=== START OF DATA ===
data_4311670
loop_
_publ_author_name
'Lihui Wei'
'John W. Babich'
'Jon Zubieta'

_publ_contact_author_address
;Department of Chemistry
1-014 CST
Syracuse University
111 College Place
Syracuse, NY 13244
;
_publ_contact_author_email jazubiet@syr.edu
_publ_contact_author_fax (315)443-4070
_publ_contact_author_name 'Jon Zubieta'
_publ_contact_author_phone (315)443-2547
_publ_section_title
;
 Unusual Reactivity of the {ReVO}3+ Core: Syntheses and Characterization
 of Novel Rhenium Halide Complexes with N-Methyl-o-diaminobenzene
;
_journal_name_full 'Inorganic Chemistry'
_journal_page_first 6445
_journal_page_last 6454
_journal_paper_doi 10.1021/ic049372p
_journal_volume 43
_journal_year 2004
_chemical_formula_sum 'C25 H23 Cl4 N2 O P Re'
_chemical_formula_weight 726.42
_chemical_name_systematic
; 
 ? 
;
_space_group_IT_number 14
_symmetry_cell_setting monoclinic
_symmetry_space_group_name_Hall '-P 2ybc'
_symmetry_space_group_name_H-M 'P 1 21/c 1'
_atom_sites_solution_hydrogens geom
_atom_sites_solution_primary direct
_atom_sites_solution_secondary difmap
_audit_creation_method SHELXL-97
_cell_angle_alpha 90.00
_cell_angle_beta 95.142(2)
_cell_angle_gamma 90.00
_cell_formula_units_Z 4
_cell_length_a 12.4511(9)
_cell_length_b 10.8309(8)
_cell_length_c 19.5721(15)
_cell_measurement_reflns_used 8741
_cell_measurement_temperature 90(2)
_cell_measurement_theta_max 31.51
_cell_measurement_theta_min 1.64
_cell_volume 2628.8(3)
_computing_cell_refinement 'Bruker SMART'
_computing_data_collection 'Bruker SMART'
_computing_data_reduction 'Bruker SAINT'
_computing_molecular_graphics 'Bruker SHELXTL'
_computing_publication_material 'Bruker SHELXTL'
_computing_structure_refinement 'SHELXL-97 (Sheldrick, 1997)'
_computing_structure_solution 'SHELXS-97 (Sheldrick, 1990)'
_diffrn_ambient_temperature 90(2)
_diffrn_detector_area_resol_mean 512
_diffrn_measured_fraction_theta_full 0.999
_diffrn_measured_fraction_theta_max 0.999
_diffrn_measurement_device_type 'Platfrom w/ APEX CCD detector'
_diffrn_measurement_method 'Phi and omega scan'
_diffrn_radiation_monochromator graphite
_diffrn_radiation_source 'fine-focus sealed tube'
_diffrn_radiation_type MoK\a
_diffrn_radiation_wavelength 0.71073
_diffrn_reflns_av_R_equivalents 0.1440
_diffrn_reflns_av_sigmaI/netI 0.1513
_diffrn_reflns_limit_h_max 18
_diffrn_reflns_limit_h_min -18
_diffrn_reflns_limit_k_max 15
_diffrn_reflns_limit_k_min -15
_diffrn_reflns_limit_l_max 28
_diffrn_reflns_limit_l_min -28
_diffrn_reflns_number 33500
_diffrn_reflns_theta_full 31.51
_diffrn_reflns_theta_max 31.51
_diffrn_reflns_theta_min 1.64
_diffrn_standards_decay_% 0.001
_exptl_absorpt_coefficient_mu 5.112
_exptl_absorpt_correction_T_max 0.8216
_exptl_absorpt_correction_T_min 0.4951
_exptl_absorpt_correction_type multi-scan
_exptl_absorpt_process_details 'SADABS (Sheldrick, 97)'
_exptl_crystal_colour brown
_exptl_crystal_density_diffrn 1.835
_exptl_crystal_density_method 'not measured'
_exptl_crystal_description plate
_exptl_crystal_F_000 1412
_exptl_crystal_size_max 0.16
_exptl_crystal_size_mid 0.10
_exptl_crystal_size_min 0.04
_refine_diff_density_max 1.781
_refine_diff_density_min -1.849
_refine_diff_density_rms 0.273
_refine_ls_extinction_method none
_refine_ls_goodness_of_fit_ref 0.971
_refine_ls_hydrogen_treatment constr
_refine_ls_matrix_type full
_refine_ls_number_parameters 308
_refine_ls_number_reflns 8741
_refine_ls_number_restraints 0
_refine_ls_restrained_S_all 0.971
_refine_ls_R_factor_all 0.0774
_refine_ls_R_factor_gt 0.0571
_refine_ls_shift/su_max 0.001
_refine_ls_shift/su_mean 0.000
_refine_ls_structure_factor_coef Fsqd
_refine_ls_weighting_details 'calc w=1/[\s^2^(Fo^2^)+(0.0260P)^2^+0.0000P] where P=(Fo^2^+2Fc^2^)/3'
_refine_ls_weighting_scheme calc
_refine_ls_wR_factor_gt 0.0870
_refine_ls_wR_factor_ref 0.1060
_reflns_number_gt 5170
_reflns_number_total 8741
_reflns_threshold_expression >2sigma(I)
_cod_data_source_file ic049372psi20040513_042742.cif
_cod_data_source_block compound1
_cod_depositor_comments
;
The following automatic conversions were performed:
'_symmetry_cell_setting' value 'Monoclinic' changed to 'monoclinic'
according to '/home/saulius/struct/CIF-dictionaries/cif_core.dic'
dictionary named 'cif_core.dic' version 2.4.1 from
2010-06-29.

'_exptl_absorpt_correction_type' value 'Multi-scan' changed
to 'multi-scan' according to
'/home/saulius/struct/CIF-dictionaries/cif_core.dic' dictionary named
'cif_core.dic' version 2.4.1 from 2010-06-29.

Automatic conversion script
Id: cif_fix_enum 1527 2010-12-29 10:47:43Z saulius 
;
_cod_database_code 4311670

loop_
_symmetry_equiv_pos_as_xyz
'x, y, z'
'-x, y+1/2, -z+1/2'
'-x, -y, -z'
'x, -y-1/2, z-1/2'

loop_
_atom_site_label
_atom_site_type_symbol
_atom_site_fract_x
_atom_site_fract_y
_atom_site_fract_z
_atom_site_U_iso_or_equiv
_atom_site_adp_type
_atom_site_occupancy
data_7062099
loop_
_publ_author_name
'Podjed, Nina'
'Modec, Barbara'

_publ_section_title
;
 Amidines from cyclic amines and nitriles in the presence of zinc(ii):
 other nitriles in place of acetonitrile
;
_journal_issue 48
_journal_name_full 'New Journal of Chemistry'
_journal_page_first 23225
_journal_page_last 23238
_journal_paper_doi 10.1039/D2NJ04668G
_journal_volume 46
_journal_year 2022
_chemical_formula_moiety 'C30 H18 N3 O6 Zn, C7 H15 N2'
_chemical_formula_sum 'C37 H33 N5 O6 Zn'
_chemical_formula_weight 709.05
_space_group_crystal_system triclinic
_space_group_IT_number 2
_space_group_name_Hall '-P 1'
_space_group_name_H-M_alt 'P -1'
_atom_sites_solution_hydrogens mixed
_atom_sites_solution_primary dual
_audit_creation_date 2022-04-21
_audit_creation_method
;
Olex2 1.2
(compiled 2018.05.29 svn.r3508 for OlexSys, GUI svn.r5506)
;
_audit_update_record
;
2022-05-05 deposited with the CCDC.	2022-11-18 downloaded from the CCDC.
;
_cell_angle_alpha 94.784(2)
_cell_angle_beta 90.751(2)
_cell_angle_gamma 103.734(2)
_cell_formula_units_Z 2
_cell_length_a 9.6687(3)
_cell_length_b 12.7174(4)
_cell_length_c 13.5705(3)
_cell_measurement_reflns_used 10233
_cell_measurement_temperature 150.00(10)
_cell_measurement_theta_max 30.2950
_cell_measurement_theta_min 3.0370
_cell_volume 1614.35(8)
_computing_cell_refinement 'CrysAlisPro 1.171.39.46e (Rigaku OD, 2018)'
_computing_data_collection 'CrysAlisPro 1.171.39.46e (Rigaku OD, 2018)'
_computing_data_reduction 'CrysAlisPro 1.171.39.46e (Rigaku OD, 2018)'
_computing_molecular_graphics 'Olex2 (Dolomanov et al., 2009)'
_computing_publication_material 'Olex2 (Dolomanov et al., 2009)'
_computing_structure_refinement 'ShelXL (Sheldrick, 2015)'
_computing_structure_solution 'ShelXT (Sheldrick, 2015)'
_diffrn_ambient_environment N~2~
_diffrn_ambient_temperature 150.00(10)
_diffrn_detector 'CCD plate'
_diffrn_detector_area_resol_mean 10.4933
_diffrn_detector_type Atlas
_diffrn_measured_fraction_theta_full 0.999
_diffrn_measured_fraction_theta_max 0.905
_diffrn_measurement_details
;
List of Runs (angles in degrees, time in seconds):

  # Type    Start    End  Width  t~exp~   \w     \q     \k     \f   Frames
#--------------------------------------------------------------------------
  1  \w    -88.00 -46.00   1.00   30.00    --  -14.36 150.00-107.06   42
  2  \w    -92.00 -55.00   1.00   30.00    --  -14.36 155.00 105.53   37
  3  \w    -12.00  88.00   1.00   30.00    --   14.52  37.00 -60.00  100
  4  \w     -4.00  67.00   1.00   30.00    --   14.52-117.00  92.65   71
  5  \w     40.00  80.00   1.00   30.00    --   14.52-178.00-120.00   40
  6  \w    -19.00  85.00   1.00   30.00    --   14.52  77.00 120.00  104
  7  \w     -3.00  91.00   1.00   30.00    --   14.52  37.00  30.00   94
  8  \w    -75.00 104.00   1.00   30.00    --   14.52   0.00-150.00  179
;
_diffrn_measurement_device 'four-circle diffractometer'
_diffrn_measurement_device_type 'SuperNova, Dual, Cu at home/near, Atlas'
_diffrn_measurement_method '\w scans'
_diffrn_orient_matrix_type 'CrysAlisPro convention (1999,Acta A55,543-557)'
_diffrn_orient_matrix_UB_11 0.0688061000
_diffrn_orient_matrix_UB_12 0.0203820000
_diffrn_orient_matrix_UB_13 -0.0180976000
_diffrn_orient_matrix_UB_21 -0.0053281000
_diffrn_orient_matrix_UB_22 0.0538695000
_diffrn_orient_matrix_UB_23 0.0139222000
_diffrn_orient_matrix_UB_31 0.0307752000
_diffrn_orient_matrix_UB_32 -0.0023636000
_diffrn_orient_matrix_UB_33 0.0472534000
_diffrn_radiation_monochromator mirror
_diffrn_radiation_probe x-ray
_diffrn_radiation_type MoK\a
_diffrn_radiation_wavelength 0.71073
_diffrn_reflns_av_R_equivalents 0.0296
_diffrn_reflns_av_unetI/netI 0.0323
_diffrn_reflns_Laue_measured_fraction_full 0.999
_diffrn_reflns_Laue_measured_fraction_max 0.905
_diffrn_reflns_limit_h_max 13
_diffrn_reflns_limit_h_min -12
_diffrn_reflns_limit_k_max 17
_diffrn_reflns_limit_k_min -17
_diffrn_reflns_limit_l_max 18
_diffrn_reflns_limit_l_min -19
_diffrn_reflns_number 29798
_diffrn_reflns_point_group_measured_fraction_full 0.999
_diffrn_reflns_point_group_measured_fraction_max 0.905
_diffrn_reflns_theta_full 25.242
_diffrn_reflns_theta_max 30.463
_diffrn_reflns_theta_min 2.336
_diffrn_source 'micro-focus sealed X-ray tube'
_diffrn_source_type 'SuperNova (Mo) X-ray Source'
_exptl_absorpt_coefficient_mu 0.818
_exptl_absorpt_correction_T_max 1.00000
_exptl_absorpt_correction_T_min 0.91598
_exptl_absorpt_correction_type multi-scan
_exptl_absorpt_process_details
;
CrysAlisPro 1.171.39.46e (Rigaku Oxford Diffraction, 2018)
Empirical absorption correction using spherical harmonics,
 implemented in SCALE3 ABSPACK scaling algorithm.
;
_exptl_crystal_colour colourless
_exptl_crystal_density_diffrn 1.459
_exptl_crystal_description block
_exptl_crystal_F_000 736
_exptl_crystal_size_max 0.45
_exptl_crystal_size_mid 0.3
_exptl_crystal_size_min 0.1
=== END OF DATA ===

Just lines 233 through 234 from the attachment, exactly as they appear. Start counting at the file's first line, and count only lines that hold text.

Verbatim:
_diffrn_orient_matrix_UB_11 0.0688061000
_diffrn_orient_matrix_UB_12 0.0203820000